I’m an upwardly-mobile young guy with a “bright future” and all that and am also fairly risk-averse, wanting to buy the best insurance I can afford, be it health, disability, auto, etc. But I don’t want to be in the same situation as my parents, either taking money from them to support myself, or having them be a burden to me as I try to care for them while I try to grow my own self/family/life.
I’ve tried to impress upon them the gist of Harry Markowitz‘s Modern Portfolio Theory, how stocks are not evil and deserve a role in any portfolio, that it’s never too late (they’re 63 and 64 years old but plan on working until 70), and Long-Term Care Insurance might be something worthwhile to buy… although I’m not sure if it’s available to them at their age. But they still think buying a house and renting parts of it out is the way to go. As a renter, one of the conveniences is just to call the landlord when something doesn’t work and expect it to be fixed within a reasonable amount of time. As the landlord, I’m sure he gets frustrated or tired of complaints from tenants, and I’m a pretty good tenant I think. I can just imagine the nightmare a bad / noisy / destructive / non-paying tenant could be and don’t think that’d be a good way for my parents to go. He justifies it by saying “well, if we get enough money to pay for the fixed expenses, then Social Security and the rest will cover any other expenses we have.” That may be true, but it needs an up-front investment of six-figures plus to get a rental property, with no guarantee of tenants. The stock/bond market has no guarantees either, but it’s probably the only way to ensure enough return to support yourself in retirement.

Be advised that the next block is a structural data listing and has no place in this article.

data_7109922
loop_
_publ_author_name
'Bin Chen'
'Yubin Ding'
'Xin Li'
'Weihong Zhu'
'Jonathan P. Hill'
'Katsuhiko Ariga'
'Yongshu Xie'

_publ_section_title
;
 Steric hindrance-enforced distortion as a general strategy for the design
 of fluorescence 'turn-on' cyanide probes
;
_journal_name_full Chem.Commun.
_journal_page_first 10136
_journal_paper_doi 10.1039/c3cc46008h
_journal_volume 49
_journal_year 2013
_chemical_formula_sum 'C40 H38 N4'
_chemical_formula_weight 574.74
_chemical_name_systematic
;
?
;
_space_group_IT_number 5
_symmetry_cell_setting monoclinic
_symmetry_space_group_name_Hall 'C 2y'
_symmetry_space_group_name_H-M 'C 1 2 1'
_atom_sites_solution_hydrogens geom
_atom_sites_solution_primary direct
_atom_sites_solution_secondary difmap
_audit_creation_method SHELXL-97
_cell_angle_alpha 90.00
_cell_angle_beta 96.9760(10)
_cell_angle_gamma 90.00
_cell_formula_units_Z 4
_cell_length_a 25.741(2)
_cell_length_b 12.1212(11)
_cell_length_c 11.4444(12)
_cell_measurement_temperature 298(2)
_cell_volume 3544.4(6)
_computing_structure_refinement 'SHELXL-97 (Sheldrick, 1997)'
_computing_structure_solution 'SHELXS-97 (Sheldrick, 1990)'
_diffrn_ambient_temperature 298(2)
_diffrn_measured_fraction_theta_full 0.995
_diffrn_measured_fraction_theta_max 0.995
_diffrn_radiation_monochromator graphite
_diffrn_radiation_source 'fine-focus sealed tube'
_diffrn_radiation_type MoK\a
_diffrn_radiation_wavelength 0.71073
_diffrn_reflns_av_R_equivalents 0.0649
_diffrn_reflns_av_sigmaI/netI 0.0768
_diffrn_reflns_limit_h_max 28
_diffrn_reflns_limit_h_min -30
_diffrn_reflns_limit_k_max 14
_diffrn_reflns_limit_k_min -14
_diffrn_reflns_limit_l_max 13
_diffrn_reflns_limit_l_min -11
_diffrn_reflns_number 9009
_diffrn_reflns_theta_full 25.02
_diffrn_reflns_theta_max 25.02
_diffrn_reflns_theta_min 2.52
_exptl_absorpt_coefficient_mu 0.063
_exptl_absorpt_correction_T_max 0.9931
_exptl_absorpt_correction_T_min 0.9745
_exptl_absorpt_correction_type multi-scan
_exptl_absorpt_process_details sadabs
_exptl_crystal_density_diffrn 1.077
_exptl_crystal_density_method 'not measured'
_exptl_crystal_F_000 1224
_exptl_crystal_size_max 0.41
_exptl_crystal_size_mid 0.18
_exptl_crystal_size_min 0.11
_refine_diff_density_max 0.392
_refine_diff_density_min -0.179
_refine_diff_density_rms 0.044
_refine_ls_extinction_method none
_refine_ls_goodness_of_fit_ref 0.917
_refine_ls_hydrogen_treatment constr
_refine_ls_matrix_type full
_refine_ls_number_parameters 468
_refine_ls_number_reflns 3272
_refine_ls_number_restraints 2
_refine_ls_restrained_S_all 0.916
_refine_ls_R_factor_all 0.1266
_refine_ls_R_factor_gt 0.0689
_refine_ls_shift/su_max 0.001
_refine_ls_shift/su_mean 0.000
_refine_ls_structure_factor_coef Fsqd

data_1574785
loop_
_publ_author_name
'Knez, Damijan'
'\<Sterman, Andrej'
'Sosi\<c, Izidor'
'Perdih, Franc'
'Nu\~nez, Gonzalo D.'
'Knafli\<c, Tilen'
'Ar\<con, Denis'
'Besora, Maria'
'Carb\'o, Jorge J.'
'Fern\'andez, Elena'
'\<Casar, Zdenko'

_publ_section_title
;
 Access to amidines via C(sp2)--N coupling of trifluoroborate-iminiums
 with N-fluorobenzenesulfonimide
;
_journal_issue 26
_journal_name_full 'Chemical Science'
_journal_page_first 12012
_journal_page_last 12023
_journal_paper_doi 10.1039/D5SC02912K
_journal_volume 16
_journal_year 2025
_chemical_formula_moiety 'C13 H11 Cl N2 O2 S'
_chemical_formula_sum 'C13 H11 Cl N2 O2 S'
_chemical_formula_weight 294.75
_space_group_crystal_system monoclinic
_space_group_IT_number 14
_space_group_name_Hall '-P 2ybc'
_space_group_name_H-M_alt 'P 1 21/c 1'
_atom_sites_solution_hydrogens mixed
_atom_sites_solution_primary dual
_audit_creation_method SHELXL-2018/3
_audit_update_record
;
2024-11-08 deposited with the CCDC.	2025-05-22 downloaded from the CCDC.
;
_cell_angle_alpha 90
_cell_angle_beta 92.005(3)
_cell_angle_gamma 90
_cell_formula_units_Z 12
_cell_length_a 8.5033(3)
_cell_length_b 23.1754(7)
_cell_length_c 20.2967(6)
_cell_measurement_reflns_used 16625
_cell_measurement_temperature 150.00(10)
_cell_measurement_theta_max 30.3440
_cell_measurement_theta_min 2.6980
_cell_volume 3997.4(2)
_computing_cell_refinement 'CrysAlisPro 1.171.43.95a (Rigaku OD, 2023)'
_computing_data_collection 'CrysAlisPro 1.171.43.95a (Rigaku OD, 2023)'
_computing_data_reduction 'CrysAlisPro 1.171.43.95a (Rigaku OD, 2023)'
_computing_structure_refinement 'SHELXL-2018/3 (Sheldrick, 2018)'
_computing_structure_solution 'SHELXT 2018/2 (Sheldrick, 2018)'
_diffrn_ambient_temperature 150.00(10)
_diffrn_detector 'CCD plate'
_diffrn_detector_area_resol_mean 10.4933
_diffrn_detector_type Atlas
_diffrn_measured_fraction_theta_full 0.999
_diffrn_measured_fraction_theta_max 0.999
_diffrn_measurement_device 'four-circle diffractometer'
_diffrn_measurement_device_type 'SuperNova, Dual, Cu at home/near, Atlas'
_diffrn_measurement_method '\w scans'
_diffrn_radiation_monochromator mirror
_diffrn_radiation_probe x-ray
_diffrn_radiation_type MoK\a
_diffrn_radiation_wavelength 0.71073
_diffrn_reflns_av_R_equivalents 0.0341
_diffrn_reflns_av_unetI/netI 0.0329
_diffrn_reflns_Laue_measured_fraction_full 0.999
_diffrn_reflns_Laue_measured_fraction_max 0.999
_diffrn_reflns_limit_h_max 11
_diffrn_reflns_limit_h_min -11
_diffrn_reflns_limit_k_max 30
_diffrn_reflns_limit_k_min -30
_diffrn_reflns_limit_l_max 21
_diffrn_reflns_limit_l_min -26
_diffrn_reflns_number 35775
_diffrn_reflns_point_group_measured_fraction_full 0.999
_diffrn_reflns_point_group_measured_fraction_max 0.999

At the end of the day, whatever I say will fall on deaf ears, with the typical response of “these young kids, they think they know everything.” I just don’t want to be in the situation where I have to take care of them by sacrificing my own assets. Wealth is supposed to flow down the generations, not back up. Don’t think I’m heartless and don’t want to do anything to help them, but I’m concerned that my foresight to start saving early will be punished by their lack of tangible planning.